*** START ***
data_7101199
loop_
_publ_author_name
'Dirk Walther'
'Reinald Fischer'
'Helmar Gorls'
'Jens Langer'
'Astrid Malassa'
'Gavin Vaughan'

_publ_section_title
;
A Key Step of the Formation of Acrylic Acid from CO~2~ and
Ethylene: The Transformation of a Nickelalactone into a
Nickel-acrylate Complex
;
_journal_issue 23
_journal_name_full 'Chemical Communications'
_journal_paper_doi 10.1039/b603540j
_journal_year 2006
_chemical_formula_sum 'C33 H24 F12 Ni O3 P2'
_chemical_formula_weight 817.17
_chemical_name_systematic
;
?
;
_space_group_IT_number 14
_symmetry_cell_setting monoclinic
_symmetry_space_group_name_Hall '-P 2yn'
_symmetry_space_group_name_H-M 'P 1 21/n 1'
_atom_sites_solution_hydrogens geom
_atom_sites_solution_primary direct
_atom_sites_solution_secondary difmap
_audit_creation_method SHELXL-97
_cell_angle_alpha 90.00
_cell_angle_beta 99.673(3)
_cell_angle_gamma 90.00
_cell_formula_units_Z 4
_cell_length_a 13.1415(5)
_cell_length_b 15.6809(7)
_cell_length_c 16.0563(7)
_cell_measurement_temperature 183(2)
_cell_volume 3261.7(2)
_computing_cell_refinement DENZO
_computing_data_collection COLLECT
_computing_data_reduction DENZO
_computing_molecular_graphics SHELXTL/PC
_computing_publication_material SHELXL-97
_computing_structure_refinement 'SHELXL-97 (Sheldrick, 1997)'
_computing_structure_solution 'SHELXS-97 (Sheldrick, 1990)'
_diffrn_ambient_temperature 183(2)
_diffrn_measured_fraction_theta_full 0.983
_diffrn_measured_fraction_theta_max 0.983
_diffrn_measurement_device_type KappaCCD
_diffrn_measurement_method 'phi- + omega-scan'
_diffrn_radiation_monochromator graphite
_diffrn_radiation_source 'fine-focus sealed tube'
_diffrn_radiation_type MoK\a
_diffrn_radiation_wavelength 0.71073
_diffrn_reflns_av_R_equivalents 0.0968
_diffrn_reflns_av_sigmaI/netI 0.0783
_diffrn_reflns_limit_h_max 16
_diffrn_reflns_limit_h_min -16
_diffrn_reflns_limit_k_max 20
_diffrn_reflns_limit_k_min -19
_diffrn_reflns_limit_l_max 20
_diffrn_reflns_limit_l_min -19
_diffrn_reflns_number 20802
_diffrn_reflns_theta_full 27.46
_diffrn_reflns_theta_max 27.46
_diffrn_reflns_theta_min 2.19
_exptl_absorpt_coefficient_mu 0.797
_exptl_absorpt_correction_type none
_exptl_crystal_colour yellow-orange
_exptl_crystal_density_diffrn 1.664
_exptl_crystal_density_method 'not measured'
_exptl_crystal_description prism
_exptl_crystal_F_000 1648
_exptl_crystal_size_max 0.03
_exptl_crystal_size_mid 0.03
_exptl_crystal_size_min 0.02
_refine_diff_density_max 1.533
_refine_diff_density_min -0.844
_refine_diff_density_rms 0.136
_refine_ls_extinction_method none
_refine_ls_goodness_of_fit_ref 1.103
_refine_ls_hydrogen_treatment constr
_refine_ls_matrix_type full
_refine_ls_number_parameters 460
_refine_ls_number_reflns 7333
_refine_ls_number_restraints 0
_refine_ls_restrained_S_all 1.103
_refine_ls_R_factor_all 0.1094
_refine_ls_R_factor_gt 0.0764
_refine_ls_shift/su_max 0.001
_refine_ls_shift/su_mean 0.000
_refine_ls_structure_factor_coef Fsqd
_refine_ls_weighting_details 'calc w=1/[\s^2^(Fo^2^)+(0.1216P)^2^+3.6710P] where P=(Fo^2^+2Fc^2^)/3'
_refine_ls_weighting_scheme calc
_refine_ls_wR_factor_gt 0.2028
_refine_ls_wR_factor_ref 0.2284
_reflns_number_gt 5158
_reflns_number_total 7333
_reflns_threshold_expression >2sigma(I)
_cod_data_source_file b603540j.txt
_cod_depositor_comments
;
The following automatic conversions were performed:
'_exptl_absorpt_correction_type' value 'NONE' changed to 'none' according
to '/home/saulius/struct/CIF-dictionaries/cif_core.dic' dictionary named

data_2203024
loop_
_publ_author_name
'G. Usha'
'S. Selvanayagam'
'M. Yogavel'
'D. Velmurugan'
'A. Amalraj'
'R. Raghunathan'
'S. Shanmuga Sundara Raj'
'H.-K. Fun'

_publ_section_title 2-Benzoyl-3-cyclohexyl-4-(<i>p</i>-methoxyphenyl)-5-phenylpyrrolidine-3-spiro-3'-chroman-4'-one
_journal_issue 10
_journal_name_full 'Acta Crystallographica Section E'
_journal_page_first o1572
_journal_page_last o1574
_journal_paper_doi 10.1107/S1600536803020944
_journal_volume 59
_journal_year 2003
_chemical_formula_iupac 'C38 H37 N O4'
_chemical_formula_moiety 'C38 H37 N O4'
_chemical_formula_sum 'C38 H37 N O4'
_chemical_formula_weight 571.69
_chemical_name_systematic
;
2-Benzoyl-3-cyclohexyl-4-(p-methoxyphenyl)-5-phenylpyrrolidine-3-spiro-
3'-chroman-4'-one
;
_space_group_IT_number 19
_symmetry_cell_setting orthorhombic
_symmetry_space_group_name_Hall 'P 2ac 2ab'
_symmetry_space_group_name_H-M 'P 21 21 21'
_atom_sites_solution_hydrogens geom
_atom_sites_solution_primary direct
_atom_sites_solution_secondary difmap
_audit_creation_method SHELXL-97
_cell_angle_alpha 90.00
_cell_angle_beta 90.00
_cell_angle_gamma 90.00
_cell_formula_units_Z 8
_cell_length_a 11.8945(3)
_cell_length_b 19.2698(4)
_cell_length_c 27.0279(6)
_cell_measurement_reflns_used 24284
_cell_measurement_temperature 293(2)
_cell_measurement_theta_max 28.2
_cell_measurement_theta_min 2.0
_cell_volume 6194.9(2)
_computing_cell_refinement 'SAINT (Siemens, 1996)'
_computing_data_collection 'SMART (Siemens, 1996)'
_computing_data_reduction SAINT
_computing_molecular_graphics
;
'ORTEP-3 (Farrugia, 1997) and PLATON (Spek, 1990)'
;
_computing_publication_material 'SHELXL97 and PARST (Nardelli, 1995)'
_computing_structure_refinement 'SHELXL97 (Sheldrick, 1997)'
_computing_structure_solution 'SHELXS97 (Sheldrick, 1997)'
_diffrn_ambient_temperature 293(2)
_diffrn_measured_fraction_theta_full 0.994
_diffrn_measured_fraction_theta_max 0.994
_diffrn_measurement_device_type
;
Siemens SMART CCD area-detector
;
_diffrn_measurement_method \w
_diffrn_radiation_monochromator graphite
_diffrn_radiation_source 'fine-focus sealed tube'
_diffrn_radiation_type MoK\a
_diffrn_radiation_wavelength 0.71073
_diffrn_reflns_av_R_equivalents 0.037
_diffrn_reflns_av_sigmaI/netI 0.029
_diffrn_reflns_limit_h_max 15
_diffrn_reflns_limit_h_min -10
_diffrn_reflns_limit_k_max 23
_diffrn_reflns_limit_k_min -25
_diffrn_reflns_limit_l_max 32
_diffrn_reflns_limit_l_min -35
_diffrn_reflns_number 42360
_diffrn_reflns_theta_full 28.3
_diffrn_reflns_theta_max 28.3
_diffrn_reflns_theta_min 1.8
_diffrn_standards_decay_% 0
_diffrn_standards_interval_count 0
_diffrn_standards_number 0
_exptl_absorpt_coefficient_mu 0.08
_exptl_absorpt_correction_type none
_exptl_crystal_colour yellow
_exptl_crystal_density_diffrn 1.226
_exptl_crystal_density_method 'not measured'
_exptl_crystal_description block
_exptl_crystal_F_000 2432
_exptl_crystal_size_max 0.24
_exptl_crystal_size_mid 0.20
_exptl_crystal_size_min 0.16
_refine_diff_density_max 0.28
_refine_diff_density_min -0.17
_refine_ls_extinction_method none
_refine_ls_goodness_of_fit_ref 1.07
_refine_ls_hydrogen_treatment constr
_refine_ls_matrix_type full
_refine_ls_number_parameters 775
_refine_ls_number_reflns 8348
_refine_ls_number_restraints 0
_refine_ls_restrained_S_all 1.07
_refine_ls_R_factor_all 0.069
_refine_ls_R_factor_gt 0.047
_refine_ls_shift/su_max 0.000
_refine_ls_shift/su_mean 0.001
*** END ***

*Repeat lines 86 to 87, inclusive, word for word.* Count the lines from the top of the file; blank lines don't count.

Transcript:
_refine_ls_hydrogen_treatment constr
_refine_ls_matrix_type full